Wines for a Sweet Tooth

Donald Dibbern

As the old saying goes, life is uncertain: Eat dessert first. It makes sense to start in the only logical place ... with dessert.

Dessert wines, in fact, served as my own personal introduction to the appreciation of fine wine. When I first sought to try a wine better than the grocery store jug or box wine that represents many people's initial wine experience, I went to a wine shop to ask for advice. The clerk at the bottle shop, as they are known in Nebraska, asked the question that strikes fear into the heart of every total wine novice: "What kind of wine are you looking for?"

The only wines with which one is familiar are obviously and embarrassingly absent from a store of this quality, so naming a brand is clearly out. A reply such as "white" or "red" is straightforward enough, I suppose, although handily erasing any pretense of knowledge or sophistication whatsoever in everyone's mind. There is always the tactic of giving the clerk a price range, although this appears to present dual disadvantages. On the one hand, it commits one to spending more than might otherwise be preferred, and on the other hand, possibly seeming too cheap or crass.

Thus comes the almost inevitable response given in such a situation, "something dry." Well, for whatever reason, this clerk (I assume it was not the owner, since I imagine the owner might have wanted to sell me more wine in the future) took me at my literal word. He pointed me towards the most bone-dry, fruitless, blisteringly acidic white in the store, and I was pleased at how reasonable was the price of this "fine wine." His parting advice was particularly apropos as well, "Serve well-chilled."

Drinking this wine - a Muscadet if memory serves - was really quite an experience. Each swig hit my palate a bit like a belt sander, followed by a mid-palate of wet cat, and a finish reminiscent of concertina wire. The nose, had I even known to swirl or sniff this substance beforehand, was of a strong note of dusty tapwater. This wine had even less fruit than the semi-sweet Liebfraumilch that we had typically had at the holidays, which even then I knew was industrial-style plonk. For many years afterwards, I assumed that, like opera music, fine wine was an acquired taste and for individuals with greater intelligence and persistence than my own.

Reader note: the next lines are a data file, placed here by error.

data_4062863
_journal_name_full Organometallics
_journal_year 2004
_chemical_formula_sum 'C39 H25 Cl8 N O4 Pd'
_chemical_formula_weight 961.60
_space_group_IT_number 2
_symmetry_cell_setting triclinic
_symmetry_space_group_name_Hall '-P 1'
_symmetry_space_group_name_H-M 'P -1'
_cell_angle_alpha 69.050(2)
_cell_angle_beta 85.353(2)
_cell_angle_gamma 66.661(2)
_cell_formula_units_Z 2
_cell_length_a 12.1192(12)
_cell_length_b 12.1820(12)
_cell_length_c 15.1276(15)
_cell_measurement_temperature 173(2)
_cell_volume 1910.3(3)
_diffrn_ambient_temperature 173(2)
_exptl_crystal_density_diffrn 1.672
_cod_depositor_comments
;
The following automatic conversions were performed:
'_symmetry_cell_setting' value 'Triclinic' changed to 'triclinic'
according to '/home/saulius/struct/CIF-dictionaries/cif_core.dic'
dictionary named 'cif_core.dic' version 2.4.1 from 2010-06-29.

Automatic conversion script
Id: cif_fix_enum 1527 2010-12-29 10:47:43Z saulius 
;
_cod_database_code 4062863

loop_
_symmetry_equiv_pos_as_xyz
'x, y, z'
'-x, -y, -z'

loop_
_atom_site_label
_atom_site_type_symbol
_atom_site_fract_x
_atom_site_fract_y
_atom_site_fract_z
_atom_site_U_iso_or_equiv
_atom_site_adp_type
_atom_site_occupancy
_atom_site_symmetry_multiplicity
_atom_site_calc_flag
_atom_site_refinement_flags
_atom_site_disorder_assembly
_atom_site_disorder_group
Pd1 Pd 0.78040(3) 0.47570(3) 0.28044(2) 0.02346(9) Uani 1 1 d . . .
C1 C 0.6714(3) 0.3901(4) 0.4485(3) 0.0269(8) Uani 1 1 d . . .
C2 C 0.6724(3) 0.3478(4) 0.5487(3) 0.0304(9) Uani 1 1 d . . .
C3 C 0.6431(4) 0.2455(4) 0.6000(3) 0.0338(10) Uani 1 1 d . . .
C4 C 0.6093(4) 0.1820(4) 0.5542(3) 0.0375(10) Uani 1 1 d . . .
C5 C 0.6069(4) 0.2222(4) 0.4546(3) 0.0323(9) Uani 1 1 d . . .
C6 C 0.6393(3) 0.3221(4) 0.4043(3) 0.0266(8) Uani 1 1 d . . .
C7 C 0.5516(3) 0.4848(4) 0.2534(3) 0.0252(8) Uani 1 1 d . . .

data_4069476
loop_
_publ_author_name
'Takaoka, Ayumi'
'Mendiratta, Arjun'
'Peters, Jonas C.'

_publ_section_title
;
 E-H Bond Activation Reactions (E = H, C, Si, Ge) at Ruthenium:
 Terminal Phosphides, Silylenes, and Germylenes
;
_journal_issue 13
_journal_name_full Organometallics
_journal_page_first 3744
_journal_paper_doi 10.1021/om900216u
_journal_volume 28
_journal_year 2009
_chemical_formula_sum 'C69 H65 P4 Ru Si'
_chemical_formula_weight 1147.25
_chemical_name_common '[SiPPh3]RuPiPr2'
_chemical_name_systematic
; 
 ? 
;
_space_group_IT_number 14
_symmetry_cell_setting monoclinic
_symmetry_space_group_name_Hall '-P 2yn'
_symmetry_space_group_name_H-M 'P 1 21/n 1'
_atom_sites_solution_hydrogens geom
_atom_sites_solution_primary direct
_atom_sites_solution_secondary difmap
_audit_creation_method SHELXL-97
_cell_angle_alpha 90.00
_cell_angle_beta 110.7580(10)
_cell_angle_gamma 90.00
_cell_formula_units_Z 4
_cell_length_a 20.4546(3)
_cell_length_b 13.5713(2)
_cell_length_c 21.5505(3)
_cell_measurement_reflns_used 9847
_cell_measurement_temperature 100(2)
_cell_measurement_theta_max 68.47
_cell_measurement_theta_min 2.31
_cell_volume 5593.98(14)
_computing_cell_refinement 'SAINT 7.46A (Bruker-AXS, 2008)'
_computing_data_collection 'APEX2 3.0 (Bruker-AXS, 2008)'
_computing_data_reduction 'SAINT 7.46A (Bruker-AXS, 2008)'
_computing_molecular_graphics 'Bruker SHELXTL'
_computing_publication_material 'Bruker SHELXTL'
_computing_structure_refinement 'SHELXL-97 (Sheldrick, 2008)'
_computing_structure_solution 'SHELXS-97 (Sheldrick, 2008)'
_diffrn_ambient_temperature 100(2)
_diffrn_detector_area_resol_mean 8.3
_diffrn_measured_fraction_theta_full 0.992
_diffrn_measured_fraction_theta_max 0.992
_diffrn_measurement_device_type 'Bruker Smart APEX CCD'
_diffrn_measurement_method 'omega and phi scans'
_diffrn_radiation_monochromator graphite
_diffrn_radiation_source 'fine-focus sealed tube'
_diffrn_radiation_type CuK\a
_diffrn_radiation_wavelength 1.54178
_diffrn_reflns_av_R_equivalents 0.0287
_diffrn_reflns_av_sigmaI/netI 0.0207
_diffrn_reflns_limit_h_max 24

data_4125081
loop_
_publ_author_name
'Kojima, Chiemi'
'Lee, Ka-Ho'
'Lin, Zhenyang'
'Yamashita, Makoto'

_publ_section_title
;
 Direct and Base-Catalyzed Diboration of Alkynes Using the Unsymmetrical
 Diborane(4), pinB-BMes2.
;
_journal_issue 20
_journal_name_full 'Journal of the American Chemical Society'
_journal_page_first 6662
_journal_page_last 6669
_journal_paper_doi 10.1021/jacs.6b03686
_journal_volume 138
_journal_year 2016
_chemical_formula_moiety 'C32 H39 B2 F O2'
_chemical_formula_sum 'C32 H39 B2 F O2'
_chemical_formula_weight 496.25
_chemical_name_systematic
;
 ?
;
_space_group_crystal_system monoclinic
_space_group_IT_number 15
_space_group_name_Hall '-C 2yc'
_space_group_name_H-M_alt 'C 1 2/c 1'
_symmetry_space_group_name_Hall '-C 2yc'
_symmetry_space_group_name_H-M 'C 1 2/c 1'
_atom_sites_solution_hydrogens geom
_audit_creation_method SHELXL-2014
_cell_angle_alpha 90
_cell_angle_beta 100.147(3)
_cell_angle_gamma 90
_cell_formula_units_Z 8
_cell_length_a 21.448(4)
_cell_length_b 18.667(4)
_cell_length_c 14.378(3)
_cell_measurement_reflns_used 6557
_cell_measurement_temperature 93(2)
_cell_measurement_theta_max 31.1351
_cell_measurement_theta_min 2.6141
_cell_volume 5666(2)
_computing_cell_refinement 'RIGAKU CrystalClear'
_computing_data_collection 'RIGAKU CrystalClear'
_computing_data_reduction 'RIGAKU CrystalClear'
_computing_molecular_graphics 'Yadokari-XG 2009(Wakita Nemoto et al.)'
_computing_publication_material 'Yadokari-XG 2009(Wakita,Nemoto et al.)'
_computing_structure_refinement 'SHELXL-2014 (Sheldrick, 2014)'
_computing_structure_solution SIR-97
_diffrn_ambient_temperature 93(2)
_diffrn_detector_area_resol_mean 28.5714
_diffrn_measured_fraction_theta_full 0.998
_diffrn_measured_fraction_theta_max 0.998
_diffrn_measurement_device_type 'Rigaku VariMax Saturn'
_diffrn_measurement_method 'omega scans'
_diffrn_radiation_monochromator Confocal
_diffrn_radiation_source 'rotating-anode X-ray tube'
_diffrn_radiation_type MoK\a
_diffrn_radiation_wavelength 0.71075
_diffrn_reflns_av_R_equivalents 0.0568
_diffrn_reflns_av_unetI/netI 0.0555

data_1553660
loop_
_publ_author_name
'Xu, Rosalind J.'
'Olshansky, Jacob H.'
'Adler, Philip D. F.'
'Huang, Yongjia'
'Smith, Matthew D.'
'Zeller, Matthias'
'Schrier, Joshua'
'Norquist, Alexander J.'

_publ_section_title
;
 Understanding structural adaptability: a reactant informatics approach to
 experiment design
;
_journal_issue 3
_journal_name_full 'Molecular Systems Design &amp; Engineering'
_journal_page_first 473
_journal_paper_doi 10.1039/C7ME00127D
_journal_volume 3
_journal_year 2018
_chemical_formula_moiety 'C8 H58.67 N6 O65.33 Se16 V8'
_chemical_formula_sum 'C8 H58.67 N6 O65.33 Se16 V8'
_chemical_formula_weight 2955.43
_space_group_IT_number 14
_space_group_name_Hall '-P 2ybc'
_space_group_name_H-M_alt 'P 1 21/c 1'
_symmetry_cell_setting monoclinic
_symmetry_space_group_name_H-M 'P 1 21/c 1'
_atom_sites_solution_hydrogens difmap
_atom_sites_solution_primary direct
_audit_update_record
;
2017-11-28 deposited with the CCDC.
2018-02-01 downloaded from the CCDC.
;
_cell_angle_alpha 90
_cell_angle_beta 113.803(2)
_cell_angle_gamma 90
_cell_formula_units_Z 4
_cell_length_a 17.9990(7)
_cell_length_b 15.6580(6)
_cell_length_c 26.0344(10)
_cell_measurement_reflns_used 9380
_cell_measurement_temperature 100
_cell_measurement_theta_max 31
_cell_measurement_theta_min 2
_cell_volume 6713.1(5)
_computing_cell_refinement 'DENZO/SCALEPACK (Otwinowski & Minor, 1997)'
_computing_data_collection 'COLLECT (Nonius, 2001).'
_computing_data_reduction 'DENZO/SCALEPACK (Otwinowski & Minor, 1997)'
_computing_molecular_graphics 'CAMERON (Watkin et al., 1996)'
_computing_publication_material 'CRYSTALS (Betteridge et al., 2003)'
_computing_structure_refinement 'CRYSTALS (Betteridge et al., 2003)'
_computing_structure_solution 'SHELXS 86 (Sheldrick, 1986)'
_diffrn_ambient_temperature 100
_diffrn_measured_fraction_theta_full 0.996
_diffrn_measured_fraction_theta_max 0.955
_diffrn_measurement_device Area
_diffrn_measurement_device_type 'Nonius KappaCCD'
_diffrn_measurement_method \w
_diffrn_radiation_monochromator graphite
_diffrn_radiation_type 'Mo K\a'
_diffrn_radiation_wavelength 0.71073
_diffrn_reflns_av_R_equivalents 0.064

Over the following years, apart from the occasional bottle of Champagne (which I found a pleasant, albeit hardly affordable, indulgence), I rarely drank any wine at all. I sometimes idly wondered why so many people seemed to actually enjoy wine.

It was on vacation in Napa when things suddenly changed. I doubt many visitors to Napa leave without tasting some wine, but I happened to mention to the helpful winery staff that I didn't really care for wine very much. "Oh, then why don't you try this," they offered, "it's a dessert wine."

I was first struck by the color of the wine, a deep and rich orange, like an autumn sunset or a harvest moon. Both the color and the obvious viscosity of the wine as it moved in the glass were unlike any other wine I had ever seen. It turned out to be a rather fine late-harvest Muscat Canelli, quite sweet but excellently balanced by its lively acidity. It was also served cool, but not ice-cold, allowing it to reveal the fullness and complexity of its flavors, as well as its fragrant perfume. And it tasted like fruit, grapes even! I had no idea that wine could actually taste good, or that good wine could actually taste sweet.

Thus it is with special pleasure that I present this sweet wine primer. I find it useful to think of this huge and diverse category of wines in broad terms as being composed of three major categories. No, not "the good, the bad, and the ugly," but "light," "heavy," and "fortified."